Allegheny Wine Mixer not meant to feel like 'hotel lobby'
By Alice T. Carter
Published: Wednesday, July 3, 2013, 9:00 p.m.
If you can't find a wine bar you like, invent your own.
That was Jamie Patten's solution.
“I love good wine and good beer. But, when I went to wine bars, I never was very comfortable in them,” Patten says. “They felt like hotel lobbies. I felt they needed to be reinvented.”
Last August, Patten opened the Allegheny Wine Mixer in Lawrenceville.
Open Wednesday through Sunday evenings, it has become a popular drop-in spot for neighborhood people as well as those waiting for a table at nearby restaurants. Soothing blue walls are covered with an art collection predominated by kitschy paint-by-numbers masterpieces, and music plays softly in the background.
One thing you won't find is a television.
“It's distracting, unpleasant. I felt like bars have just become places to watch TV. People won't talk to each other,” Patten says. Without the TV, conversation flows, across and even between tables. “People make friends here,” she says.
From 8 to 11 p.m. most Thursdays, live musicians may be on hand playing anything from DJ-driven old Motown hits or folk or jazz. But there's only room for two musicians, and Patten promised the music is “backgroundy, not aggressive.”
On a hot summer evening, the bar is a dark, cool place to relax with a glass of one of the 40 wines or 20 beers — six on tap on the carefully chosen lists. Wines range from $7 to $14 a glass or $28 to $50 a bottle, beers from $2 to $18.
Adventurous types may opt for the $5 wine of the day or the daily comparison — a pair of 3-ounce pours that are priced between $8 and $10.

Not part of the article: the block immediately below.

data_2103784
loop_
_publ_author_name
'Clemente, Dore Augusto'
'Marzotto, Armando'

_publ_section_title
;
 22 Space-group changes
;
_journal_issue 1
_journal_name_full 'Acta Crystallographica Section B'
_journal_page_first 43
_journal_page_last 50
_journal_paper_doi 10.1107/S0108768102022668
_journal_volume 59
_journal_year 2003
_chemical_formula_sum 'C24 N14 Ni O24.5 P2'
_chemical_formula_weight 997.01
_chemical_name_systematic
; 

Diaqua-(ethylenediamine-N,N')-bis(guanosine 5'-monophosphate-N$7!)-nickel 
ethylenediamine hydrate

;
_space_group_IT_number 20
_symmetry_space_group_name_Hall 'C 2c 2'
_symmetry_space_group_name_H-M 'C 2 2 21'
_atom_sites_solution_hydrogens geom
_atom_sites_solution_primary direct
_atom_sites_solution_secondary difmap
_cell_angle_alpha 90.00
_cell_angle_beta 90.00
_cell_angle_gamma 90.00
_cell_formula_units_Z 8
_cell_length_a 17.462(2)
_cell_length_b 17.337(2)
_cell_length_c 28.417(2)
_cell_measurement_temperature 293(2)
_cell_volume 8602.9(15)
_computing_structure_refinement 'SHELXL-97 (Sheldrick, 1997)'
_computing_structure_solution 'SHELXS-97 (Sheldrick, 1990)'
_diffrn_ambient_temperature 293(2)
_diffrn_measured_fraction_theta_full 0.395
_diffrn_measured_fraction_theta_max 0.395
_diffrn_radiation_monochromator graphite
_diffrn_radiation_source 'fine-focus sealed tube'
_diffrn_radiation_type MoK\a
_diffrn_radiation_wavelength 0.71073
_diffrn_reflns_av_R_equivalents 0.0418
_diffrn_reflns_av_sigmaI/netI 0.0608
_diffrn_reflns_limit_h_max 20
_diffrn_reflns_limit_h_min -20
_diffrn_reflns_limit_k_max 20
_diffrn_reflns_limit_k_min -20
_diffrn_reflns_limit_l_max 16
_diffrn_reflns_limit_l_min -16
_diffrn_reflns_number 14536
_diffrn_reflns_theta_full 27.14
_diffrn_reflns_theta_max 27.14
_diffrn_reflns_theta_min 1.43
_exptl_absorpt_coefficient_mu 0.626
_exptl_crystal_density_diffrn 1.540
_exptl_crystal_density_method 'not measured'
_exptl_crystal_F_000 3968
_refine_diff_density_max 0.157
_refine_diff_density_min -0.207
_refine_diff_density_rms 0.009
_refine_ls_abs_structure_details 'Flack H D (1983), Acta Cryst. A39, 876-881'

If you're not sure what you want or want to try something new, the staff is happy to weigh in with suggestions or descriptions.
“We're trying to reach out to wine nerds. We've got a lot of cool stuff on our wine list,” Patten says. “If you do know about wine and want to have a conversation, we do that, too.”
One of the wine cocktails — The Harlot ($8) — was a tasty and refreshing concoction of pinot noir, brut rose, Chambord and a twist of lemon.
The Allegheny Wine Mixer is a great source for snacking.
“That's the biggest surprise,” Patten says. “Almost everyone who comes in gets something to eat.”
Patten has put together a selection of cheese and charcuteries that can be ordered in preset combos or mixed and matched to individual tastes.
Some are locally sourced from Wild Purveyors, just down the block. The Beef Jerky ($1.50) comes from D.J.'s Butcher Block in Bloomfield.
Cheese and meat selections run $4 to $5. Preset plates are $12 and $13.
They're served on slate rectangles with thin slices of French bread and an assortment of embellishments, including a few berries and slices of ripe pear, some olives on the stem, cornichons (tiny French pickles) and a dab of fig jam surrounded by four cashews.
We enjoyed the Leonora ($4), a creamy Spanish cheese with a hint of lemon, the Ba Ba Blue ($4), a sheep cheese from Wisconsin and some tissue-thin slices of prosciutto ($4) from Parma Sausage Co. in the Strip and the Creminelli Wild Boar Salami ($4) from Italy.
It was more than sufficient for two people hoping to stave off predinner hunger.
A selection of Toasties ($5) — grilled cheese sandwiches cut into quarters for sharing — and a Chocolate Plate ($6) of Sinful Sweets confections also are available.
The Allegheny Wine Mixer, 5326 Butler St., Lawrenceville. Hours: 5 p.m. to midnight Wednesdays, Thursdays and Sundays; 5 p.m. to 1 a.m. Fridays and Saturdays. Details: 412-252-2337 or www.alleghenywinemixer.com
Alice T. Carter is staff writer for Trib Total Media. She can be reached at 412-320-7808 or firstname.lastname@example.org.
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